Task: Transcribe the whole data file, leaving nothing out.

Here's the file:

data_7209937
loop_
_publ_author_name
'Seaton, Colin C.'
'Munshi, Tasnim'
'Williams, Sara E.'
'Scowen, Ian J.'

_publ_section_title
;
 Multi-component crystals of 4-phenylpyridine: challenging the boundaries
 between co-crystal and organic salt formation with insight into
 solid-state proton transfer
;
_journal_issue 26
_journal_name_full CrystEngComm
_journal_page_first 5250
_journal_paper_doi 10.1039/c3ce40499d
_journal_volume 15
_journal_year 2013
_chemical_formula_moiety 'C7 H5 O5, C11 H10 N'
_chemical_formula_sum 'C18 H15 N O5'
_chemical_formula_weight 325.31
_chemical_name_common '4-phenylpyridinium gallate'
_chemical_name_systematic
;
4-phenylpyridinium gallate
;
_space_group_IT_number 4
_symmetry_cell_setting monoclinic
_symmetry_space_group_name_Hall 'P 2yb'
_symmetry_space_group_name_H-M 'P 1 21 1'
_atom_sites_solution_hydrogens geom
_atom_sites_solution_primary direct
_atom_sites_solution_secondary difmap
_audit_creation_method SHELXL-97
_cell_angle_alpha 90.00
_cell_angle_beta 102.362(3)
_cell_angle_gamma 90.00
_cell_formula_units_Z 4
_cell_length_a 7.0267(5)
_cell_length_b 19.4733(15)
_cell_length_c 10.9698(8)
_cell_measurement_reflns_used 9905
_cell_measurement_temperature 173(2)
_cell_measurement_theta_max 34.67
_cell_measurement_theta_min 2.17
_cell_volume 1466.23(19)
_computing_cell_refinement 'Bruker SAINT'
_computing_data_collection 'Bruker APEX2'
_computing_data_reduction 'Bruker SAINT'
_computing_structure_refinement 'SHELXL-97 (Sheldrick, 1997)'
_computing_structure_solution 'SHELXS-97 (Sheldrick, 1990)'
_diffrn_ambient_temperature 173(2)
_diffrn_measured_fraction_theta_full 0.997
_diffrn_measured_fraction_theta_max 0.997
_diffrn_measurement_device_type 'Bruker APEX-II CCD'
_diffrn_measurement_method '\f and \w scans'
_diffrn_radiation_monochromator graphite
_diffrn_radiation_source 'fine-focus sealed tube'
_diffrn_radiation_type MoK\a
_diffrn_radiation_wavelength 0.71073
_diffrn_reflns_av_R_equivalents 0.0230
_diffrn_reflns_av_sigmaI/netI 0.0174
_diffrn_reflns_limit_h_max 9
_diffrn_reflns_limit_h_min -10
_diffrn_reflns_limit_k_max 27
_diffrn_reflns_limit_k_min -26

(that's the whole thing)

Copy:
data_7209937
loop_
_publ_author_name
'Seaton, Colin C.'
'Munshi, Tasnim'
'Williams, Sara E.'
'Scowen, Ian J.'

_publ_section_title
;
 Multi-component crystals of 4-phenylpyridine: challenging the boundaries
 between co-crystal and organic salt formation with insight into
 solid-state proton transfer
;
_journal_issue 26
_journal_name_full CrystEngComm
_journal_page_first 5250
_journal_paper_doi 10.1039/c3ce40499d
_journal_volume 15
_journal_year 2013
_chemical_formula_moiety 'C7 H5 O5, C11 H10 N'
_chemical_formula_sum 'C18 H15 N O5'
_chemical_formula_weight 325.31
_chemical_name_common '4-phenylpyridinium gallate'
_chemical_name_systematic
;
4-phenylpyridinium gallate
;
_space_group_IT_number 4
_symmetry_cell_setting monoclinic
_symmetry_space_group_name_Hall 'P 2yb'
_symmetry_space_group_name_H-M 'P 1 21 1'
_atom_sites_solution_hydrogens geom
_atom_sites_solution_primary direct
_atom_sites_solution_secondary difmap
_audit_creation_method SHELXL-97
_cell_angle_alpha 90.00
_cell_angle_beta 102.362(3)
_cell_angle_gamma 90.00
_cell_formula_units_Z 4
_cell_length_a 7.0267(5)
_cell_length_b 19.4733(15)
_cell_length_c 10.9698(8)
_cell_measurement_reflns_used 9905
_cell_measurement_temperature 173(2)
_cell_measurement_theta_max 34.67
_cell_measurement_theta_min 2.17
_cell_volume 1466.23(19)
_computing_cell_refinement 'Bruker SAINT'
_computing_data_collection 'Bruker APEX2'
_computing_data_reduction 'Bruker SAINT'
_computing_structure_refinement 'SHELXL-97 (Sheldrick, 1997)'
_computing_structure_solution 'SHELXS-97 (Sheldrick, 1990)'
_diffrn_ambient_temperature 173(2)
_diffrn_measured_fraction_theta_full 0.997
_diffrn_measured_fraction_theta_max 0.997
_diffrn_measurement_device_type 'Bruker APEX-II CCD'
_diffrn_measurement_method '\f and \w scans'
_diffrn_radiation_monochromator graphite
_diffrn_radiation_source 'fine-focus sealed tube'
_diffrn_radiation_type MoK\a
_diffrn_radiation_wavelength 0.71073
_diffrn_reflns_av_R_equivalents 0.0230
_diffrn_reflns_av_sigmaI/netI 0.0174
_diffrn_reflns_limit_h_max 9
_diffrn_reflns_limit_h_min -10
_diffrn_reflns_limit_k_max 27
_diffrn_reflns_limit_k_min -26